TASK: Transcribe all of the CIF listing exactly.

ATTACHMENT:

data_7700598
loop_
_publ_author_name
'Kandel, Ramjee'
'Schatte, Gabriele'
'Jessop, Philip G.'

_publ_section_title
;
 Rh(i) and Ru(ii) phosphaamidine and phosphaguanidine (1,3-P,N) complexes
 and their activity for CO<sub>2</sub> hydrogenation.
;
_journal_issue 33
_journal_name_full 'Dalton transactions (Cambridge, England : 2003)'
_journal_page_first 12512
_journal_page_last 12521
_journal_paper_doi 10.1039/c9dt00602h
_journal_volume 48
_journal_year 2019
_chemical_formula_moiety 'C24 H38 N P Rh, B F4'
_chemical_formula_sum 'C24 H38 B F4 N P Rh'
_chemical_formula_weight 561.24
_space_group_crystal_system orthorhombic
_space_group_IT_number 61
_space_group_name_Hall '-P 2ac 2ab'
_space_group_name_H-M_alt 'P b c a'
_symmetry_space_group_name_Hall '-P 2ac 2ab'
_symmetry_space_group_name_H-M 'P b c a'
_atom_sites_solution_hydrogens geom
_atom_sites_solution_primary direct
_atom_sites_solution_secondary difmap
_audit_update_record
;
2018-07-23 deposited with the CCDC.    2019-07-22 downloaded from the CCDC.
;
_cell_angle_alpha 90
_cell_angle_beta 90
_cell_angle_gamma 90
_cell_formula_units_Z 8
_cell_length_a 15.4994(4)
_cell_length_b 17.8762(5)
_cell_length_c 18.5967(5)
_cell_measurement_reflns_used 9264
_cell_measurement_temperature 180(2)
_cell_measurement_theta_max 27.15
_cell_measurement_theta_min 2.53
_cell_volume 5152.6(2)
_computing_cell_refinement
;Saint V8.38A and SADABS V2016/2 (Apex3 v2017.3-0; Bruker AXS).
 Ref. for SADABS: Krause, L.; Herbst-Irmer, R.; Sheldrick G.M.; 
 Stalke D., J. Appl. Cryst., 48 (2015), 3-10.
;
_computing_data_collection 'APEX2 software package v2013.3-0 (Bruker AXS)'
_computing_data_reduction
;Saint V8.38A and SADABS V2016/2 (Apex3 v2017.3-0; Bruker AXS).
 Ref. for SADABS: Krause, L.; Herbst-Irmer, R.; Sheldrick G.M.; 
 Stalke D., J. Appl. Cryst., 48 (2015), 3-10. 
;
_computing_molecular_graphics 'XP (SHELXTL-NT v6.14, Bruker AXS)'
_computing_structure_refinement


data_7700598
loop_
_publ_author_name
'Kandel, Ramjee'
'Schatte, Gabriele'
'Jessop, Philip G.'

_publ_section_title
;
 Rh(i) and Ru(ii) phosphaamidine and phosphaguanidine (1,3-P,N) complexes
 and their activity for CO<sub>2</sub> hydrogenation.
;
_journal_issue 33
_journal_name_full 'Dalton transactions (Cambridge, England : 2003)'
_journal_page_first 12512
_journal_page_last 12521
_journal_paper_doi 10.1039/c9dt00602h
_journal_volume 48
_journal_year 2019
_chemical_formula_moiety 'C24 H38 N P Rh, B F4'
_chemical_formula_sum 'C24 H38 B F4 N P Rh'
_chemical_formula_weight 561.24
_space_group_crystal_system orthorhombic
_space_group_IT_number 61
_space_group_name_Hall '-P 2ac 2ab'
_space_group_name_H-M_alt 'P b c a'
_symmetry_space_group_name_Hall '-P 2ac 2ab'
_symmetry_space_group_name_H-M 'P b c a'
_atom_sites_solution_hydrogens geom
_atom_sites_solution_primary direct
_atom_sites_solution_secondary difmap
_audit_update_record
;
2018-07-23 deposited with the CCDC.    2019-07-22 downloaded from the CCDC.
;
_cell_angle_alpha 90
_cell_angle_beta 90
_cell_angle_gamma 90
_cell_formula_units_Z 8
_cell_length_a 15.4994(4)
_cell_length_b 17.8762(5)
_cell_length_c 18.5967(5)
_cell_measurement_reflns_used 9264
_cell_measurement_temperature 180(2)
_cell_measurement_theta_max 27.15
_cell_measurement_theta_min 2.53
_cell_volume 5152.6(2)
_computing_cell_refinement
;Saint V8.38A and SADABS V2016/2 (Apex3 v2017.3-0; Bruker AXS).
 Ref. for SADABS: Krause, L.; Herbst-Irmer, R.; Sheldrick G.M.; 
 Stalke D., J. Appl. Cryst., 48 (2015), 3-10.
;
_computing_data_collection 'APEX2 software package v2013.3-0 (Bruker AXS)'
_computing_data_reduction
;Saint V8.38A and SADABS V2016/2 (Apex3 v2017.3-0; Bruker AXS).
 Ref. for SADABS: Krause, L.; Herbst-Irmer, R.; Sheldrick G.M.; 
 Stalke D., J. Appl. Cryst., 48 (2015), 3-10. 
;
_computing_molecular_graphics 'XP (SHELXTL-NT v6.14, Bruker AXS)'
_computing_structure_refinement